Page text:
why is it only those teenagers who are able to get to Uni to do this - if it's such a life affirming thing, why don't all 18 year olds to move out for 3 years?
Because teenagers aren't one homogenous blob - being individuals, they will choose to do what suits them.
as all major towns now seem to have a university, and all offer the most popular courses, why choose to saddle young women/men with large debts?
maybe the yawning chasm in quality. IFS did an interesting study released last October www.ifs.org.uk/publications/8233 , included the finding that for 23 Uni's (not named though) median earnings after ten years for their graduates were lower than that for non graduates
Anyway back to Op..
Glasgow, self catering ensuite room with huge shared kitchen is £400ish per month (eek)
back to the OP's question though.
red brick, fully catered, no en-suite £330 per term.
That was however back in the 1982/83 academic year. No wi-fi either back then, fond memory of huddling round a black and white portable TV with the rest of the corridor to watch the first ever episode of Brookside and queuing to use the payphone in the JCR bar to ring home
Accommodation specs have certainly moved on since but if that £330 had risen in line with inflation since 1982 it would be something like £1050 per year today, or around £3,100 for three tems.
University is very expensive in the UK - my eldest two go to one of the top 10 universities in Australia and would be paying around £2500 per year for s/c accommodation (single ensuite room) or £4800 per year fully catered (single ensuite room).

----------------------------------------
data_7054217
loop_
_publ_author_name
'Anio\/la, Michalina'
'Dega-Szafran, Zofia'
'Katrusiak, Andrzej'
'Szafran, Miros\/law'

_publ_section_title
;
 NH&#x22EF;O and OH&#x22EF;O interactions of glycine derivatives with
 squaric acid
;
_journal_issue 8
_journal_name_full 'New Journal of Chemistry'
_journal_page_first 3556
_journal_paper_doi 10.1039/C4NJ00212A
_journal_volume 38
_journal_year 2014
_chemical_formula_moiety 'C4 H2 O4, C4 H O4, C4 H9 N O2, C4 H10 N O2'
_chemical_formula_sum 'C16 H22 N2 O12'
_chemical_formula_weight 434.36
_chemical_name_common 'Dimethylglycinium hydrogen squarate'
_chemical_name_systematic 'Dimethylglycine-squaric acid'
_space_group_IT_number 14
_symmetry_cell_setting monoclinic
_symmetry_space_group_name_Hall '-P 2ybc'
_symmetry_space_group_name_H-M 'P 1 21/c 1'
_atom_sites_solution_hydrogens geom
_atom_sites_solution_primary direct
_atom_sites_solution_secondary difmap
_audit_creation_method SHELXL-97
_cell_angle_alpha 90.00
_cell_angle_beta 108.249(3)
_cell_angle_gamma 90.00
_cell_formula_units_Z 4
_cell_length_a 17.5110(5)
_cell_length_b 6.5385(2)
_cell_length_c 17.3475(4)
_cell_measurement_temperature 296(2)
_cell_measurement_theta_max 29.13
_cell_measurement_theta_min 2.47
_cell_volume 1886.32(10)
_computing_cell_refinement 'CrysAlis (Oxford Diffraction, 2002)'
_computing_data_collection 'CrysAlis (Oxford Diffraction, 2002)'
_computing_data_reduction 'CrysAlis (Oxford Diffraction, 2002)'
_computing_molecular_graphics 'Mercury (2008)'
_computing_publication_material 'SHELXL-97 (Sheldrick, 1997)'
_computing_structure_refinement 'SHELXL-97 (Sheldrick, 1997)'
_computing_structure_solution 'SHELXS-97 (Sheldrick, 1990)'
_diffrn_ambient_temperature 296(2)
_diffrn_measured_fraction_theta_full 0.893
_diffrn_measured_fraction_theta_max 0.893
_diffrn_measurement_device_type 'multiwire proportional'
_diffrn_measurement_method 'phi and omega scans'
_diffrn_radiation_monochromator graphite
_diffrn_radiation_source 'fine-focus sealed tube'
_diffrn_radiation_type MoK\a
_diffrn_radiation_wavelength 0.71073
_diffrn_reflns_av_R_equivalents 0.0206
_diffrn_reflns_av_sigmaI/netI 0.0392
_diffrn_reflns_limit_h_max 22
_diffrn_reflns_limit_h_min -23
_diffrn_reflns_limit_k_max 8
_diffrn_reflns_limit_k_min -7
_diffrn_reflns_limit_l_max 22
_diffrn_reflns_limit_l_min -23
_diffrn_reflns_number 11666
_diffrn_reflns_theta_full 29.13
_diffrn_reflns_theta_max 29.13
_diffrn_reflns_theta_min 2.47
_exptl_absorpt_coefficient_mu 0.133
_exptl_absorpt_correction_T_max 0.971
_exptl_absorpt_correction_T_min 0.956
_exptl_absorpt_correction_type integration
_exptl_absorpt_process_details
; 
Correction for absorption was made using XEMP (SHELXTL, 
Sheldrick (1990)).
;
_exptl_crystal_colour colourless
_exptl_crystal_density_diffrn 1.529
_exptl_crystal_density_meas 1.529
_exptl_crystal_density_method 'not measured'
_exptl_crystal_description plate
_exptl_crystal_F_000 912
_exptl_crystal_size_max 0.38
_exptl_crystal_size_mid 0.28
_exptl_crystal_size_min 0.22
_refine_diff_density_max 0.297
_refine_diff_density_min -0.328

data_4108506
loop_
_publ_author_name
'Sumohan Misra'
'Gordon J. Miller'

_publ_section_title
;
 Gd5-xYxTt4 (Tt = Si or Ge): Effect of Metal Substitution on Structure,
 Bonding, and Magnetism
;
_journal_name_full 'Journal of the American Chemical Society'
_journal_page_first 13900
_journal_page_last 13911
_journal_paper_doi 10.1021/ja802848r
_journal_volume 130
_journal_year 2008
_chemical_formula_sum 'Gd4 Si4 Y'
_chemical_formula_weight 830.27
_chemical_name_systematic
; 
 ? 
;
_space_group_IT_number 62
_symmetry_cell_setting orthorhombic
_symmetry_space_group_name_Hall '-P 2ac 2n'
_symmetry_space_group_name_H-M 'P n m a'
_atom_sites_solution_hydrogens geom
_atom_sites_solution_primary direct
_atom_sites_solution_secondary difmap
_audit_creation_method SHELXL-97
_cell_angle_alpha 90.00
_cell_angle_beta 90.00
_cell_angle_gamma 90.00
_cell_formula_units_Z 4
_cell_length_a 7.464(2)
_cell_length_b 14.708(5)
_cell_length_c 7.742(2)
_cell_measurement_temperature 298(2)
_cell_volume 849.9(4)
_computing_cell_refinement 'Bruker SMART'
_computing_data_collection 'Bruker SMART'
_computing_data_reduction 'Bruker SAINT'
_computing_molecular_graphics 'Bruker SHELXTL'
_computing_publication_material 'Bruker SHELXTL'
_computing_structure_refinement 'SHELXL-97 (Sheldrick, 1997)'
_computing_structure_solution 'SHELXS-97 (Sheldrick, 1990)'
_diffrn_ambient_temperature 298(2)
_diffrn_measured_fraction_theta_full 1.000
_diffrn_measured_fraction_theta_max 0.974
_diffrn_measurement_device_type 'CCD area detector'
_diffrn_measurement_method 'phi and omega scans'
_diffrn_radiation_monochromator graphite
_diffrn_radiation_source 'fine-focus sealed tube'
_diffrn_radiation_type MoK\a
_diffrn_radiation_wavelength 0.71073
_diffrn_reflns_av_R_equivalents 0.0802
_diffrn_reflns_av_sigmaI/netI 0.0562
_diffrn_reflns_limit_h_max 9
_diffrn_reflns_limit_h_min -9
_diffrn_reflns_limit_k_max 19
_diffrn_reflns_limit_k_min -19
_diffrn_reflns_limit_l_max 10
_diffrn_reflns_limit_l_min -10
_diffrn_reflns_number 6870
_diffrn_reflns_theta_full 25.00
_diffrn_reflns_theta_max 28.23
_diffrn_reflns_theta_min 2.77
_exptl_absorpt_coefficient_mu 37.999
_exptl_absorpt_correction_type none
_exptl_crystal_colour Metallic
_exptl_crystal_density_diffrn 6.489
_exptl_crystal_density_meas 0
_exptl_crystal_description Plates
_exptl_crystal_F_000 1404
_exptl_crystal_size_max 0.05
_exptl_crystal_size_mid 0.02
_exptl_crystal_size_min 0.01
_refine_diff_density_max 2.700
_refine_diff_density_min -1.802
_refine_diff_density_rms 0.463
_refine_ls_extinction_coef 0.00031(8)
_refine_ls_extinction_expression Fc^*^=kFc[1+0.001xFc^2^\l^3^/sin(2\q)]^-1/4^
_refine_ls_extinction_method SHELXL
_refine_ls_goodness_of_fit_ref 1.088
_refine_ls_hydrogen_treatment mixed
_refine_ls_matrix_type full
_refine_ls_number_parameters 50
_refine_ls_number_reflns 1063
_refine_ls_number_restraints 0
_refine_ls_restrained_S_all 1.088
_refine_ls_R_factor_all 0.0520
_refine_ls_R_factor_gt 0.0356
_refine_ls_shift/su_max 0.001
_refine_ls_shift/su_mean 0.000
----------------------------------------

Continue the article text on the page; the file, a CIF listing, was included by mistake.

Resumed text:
Their fees work out about £3400 (English) and £4850 (pharmacy) per annum.
They've both chosen to live at home and get the train in (about an hour journey) as it's cheaper and easier to pay rent here than move out.
£85 per week 51 week contract, en suite, self catering.
DD paid £8200 in London for self catering and en suite (50 weeks) 2 years ago. It is now £1000 more!!! A bigger room is now £12,000. Cheaper is available but not much choice and longer travelling times!
Most people don't live within commuting distance of a top 10 or 20 university and a degree from your local middle or low ranked university is not equivalent to a degree from a top university
I get that, too. However there are 106 Uni's in England alone, so for the vast majority of students, it makes little difference where they go. So why add extra debt to the already huge Fees?
£75 a week B&B plus half in the holidays (but only from Sept to July) no en-suite
So about £2850 a year - now about to move into third year at same accommodation
She had to move away from home (at 16), she is at the nearest college that does her subject at the right level (I think there is now one closer but it only opened the year Dd did her first year)
£6258 for a 42 week contract, en-suite self-catered. Had to go away from home because no uni in wales, let alone close to us, offers her course. On a positive though we are from wales, it is afive year course and the welsh govt is paying £5000 towards the tuition fees per year.
Personally i think moving away is a good thing anyway.
Personally i think moving away is a good thing anyway
So all 18 year-olds should move away from home for 3 years? I know I've stated that above, but am intrigued by the concept.
Because going to university is an amazing experience. I'd recommend it to anyone, debt or no debt